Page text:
HOME OF THE LADY DENMAN - Local history isn't always about the big story - the everyday story of life in the early development of the region can be a fascinating, entertaining and educational journey.

29 November 2016

Captain Bishop

Interestingly in the previous post about the loss of the Bega Captain Bishop when asked about why the Bega sank , he had no explanation and used his survival of the Maitland and Nemesis gales to illustrate how robust the S.S Bega was.  During all my research I had never come across mention of these gales before, so after a bit of looking I can now understand why these two gales were mentioned by Captain Bishop and used as an example of the Bega's seaworthiness.


The Maitland Gale.
Was named after the 70 metre paddle steamer S.S Maitland was wrecked near the entrance to Broken Bay, on Sydney’s doorstep, it remains one of the worst maritime disasters in NSW history.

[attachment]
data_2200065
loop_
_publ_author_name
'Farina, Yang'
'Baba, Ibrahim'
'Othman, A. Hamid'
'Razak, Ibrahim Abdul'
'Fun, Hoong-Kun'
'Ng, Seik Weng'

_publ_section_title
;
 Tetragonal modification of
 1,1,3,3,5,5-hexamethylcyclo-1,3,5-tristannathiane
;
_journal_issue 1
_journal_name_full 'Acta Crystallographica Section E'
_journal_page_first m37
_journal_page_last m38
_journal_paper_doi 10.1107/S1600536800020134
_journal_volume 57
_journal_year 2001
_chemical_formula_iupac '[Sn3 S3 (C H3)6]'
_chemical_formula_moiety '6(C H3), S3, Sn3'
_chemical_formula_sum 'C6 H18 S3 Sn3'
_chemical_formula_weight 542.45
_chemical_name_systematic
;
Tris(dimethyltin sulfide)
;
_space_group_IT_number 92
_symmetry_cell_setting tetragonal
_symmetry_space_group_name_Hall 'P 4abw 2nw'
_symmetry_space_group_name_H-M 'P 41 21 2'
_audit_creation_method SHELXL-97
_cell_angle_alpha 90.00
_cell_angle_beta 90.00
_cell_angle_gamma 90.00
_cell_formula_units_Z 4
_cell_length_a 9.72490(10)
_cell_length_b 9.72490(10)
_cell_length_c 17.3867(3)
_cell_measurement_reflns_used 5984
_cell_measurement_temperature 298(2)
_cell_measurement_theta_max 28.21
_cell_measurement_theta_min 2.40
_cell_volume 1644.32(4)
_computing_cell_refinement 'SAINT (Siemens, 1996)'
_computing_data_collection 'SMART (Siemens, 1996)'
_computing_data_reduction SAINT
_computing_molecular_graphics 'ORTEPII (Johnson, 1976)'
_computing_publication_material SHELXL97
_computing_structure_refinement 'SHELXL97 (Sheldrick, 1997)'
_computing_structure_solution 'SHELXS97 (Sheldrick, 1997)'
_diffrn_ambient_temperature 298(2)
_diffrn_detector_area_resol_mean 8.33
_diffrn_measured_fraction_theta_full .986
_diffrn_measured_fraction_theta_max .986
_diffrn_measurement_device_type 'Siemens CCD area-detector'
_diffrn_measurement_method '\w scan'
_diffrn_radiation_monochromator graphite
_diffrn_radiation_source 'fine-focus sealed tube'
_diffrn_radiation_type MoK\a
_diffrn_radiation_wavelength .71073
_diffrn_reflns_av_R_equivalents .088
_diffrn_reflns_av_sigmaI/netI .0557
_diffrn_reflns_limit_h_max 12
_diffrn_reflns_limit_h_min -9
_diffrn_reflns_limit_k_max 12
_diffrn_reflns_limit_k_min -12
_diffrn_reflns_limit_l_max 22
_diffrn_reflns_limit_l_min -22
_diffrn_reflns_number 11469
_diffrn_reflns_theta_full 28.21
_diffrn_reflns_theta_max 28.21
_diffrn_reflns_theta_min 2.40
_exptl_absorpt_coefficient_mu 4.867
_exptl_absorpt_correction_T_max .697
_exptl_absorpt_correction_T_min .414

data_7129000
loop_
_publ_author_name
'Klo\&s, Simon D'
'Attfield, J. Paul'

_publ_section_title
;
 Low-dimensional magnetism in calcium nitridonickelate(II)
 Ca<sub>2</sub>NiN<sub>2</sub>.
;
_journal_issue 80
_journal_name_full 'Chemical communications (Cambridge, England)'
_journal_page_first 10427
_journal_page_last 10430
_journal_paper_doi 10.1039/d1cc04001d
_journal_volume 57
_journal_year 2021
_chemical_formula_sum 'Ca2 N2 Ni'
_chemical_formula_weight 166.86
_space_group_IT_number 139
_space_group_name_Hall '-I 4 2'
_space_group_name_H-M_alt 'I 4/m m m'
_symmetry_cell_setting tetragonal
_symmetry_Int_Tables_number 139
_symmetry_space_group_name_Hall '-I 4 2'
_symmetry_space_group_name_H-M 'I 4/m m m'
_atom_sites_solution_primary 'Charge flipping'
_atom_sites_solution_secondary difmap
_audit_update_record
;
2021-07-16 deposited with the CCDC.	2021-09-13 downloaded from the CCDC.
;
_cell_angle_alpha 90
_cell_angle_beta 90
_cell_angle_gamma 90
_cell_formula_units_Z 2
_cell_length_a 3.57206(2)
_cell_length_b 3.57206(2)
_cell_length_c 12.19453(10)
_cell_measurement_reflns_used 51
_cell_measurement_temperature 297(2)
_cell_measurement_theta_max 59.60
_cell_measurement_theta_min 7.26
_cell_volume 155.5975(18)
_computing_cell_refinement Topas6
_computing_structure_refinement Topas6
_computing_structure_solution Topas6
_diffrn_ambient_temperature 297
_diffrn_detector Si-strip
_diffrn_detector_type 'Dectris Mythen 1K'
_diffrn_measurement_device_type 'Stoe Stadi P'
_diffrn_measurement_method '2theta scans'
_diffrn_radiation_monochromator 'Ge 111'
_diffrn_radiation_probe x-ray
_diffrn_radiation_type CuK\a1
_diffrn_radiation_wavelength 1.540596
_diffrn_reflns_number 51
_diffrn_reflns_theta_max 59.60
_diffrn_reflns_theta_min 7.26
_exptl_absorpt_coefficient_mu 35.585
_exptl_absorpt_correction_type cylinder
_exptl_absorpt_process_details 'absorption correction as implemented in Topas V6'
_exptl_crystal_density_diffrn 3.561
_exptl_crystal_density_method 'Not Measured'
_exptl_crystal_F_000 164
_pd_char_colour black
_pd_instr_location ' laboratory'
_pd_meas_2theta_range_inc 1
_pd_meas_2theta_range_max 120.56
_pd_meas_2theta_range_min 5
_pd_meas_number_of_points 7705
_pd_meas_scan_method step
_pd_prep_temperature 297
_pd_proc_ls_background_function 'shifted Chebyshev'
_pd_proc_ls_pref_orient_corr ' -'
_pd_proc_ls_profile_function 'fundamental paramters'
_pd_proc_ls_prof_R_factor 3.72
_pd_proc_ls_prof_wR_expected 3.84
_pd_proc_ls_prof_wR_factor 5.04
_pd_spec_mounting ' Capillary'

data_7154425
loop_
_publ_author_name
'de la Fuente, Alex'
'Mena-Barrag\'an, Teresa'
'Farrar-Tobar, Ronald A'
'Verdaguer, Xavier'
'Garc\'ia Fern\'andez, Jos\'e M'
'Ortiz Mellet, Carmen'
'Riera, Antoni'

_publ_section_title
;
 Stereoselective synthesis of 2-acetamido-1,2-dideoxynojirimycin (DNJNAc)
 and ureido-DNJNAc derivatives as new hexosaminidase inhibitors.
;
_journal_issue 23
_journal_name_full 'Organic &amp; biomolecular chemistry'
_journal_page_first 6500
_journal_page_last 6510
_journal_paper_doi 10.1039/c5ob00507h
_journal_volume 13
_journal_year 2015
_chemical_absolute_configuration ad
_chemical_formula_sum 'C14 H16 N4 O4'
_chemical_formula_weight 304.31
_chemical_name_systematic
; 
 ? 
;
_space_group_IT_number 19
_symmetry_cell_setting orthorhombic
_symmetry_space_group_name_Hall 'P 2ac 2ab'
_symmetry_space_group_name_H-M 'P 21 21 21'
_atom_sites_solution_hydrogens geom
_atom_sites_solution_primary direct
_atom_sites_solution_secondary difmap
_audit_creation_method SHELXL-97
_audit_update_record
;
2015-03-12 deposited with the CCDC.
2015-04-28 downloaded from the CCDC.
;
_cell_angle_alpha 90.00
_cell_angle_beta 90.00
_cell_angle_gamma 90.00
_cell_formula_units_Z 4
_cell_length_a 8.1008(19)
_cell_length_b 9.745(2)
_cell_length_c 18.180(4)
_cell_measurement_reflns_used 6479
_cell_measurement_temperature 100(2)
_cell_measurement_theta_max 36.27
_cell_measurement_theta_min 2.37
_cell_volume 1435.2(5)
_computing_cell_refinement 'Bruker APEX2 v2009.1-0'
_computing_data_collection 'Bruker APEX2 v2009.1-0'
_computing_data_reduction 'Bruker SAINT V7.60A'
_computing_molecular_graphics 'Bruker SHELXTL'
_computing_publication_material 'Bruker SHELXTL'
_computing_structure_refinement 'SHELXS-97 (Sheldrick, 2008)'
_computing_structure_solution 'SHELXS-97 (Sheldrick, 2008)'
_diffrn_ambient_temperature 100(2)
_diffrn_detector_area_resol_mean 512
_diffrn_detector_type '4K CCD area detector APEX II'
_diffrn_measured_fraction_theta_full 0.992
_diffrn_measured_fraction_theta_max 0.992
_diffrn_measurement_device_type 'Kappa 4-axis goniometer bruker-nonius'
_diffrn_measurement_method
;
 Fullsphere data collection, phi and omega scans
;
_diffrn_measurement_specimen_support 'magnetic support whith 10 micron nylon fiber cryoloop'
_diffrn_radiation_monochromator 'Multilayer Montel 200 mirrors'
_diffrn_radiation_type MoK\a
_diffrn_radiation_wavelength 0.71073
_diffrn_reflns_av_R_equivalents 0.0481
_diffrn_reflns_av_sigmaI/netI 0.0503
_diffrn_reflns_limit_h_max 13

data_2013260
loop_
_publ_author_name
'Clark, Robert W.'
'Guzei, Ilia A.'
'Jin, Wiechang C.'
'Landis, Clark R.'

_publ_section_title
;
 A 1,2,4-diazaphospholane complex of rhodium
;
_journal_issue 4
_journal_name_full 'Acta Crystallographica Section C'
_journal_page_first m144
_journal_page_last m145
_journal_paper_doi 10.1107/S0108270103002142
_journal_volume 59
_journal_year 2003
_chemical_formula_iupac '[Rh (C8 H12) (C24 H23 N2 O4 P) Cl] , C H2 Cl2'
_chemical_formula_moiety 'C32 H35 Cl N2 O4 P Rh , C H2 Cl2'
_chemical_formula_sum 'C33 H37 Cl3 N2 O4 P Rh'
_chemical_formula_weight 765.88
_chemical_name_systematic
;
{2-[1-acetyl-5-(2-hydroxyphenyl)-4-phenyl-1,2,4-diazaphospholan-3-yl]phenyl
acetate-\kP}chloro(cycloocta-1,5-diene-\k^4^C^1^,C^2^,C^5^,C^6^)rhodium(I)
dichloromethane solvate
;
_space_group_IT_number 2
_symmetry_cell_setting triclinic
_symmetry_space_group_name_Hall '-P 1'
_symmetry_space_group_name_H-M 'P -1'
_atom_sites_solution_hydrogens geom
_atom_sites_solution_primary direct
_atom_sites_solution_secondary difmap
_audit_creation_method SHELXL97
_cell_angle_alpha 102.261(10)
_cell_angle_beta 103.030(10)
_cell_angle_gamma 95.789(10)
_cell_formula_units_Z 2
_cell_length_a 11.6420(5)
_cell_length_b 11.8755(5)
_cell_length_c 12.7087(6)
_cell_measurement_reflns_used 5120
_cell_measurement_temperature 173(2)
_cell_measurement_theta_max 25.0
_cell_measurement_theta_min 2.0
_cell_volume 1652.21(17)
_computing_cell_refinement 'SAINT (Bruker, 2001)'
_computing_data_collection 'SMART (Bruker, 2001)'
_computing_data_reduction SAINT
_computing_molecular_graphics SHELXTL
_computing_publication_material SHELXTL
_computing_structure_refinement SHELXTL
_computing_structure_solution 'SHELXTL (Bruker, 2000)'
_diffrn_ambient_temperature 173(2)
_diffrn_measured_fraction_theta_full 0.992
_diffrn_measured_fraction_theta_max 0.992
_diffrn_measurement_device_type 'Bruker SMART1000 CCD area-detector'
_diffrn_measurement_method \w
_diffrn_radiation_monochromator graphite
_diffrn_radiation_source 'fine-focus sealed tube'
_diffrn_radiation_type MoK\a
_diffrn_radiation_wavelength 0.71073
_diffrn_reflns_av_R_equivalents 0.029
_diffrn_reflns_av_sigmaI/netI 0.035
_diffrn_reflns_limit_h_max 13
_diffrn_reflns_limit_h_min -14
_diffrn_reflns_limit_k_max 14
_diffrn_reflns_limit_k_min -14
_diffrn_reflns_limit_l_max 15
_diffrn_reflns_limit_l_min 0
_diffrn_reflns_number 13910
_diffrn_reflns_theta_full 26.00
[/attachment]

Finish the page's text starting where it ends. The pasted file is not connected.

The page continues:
27 people lost their lives after the ship was thrown onto rocks and torn apart.
The story of the Maitland is an epic, but tragic tale, it has accounts of bravery, sacrifice, hardship, disorder and drunkenness and well worth your effort to investigate.
The gale claimed a number of other ships that night.


ss NemisisThe Nemisis Gale.
The 73 metre long, 1,393 gross tonnage, iron screwed steamship  S.S. Nemisis  disappeared during a terrific southerly gale on the 9th of July 1904 taking 32 officers and men with her,  The gale increased in fury until it attained the force of a severe hurricane, any ship caught in such conditions and survive had luck on their side.
She was passed off Wollongong,   "battling brave with the terrific storm."   Authorities became aware of the tragedy  when large amounts of wreckage washed up onto Cronulla Beach.  The vessel was presumed to have gone down in that general location. No bodies were ever found.
The remains were discovered off Cape Baily lighthouse by divers on the 25th March following up on reports by fishermen who for years had known there was something there.


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